What does this spiritual battle mean when it comes to the daily battles of parenthood? It means the enemy is looking for every opportunity to wage war against your children and your family. He is quite clever and will use every deviant tool at his disposal to inject his tentacles into the life and attitudes of your child. Even seemingly innocuous things such as what music is listened to or what clothes are worn are opportunities for a rebellious seed to be planted by the enemy.

The idea of training noted in passages such as Deut. 11 and Prov. 22 is not just a conversation here and there or picking your battles. Training in the biblical sense as it relates to parenting involves a constant focus, the persistent exercise of spiritual muscles both on the part of the parent in their own life and of course in the life of their children as well. Picking your battles will more often than not result in flabby spiritual muscles. Speaking to your children the things of God is noted in Deut. 11 as an all-day everyday activity. When you stand up and when you sit down you are to be instructing. When you leave the house and when you return home you are to be instructing.

Nowhere in Scripture is there a command or even a suggestion to parents to pick your battle. If the enemy is constantly in battle mode, why do we even entertain the idea of taking time off from the battle? We are to constantly gird ourselves with the full armor of God and we are to constantly teach our children what that looks like in everyday practice.

This means the music that is listened to, the television programming that is viewed, the lingo that is spoken, the books that are read, and numerous other daily activities have to be considered as a war zone and a place where the enemy is trying to sneak into the life of your child. Ignore even a small area and you have essentially given ground to the enemy.

Trust me. This is not an easy fight. It seems in my home the battles are related to choices of music and instruction is focused on noting the importance of knowing what goes into our brains through our ears. You will find as you engage in these battles that the typical response will be something along the lines of “What is the big deal?” or “Why do you care?” I have found that responding in love is a must because truth without love is not going to work. Remind your child, especially if they name the name of Jesus as their Savior that we are to do all to the glory of God. If the music we listen to, the programming we watch, the books we read, or anything in life for that matter is not pleasing to and glorifying God, it must be cast away. It is simply not worth having if God is not the center of the action.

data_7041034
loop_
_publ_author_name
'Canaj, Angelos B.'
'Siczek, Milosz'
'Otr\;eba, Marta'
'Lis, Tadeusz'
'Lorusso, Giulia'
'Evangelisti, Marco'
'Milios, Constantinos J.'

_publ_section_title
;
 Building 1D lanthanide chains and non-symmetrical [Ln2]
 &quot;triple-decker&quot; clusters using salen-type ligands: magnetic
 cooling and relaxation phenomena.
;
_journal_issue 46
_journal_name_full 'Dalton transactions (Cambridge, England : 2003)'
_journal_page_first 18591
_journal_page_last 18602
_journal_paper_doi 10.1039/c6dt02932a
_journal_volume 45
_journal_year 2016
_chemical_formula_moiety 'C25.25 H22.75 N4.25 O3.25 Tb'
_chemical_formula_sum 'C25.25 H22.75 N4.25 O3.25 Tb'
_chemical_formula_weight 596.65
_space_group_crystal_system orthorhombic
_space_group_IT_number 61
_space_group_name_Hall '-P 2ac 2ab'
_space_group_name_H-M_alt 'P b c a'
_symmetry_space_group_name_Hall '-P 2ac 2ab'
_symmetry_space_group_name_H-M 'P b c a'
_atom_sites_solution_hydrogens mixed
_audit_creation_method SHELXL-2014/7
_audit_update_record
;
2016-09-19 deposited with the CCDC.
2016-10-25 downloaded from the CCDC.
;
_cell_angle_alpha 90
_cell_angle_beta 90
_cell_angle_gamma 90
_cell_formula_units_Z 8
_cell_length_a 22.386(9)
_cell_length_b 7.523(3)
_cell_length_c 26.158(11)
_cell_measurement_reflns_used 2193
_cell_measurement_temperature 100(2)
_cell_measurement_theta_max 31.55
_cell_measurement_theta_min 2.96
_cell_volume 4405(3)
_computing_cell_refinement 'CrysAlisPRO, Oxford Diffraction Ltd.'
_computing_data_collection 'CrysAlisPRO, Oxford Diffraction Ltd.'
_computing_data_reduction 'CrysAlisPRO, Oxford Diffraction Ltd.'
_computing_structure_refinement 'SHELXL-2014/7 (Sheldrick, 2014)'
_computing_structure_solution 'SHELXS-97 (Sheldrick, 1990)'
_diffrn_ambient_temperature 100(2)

If you have been picking your battles of late, I encourage you to engage in every battle for they are all worth fighting. This does not mean that yelling and screaming is the method by which to do battle. Scripture exhorts parents to teach and impress and most importantly to be the example of what godly living is all about. The allure of the world is strong, but God’s Word and the work of the Holy Spirit is far more powerful than any of the enemy’s most clever attacks. Get in the battle. Teach your children the ways of God. Live out God’s commands in your own life and be godly parents when you rise up and when you lie down and when you go out and when you come in. This is what apologetics in the home is all about.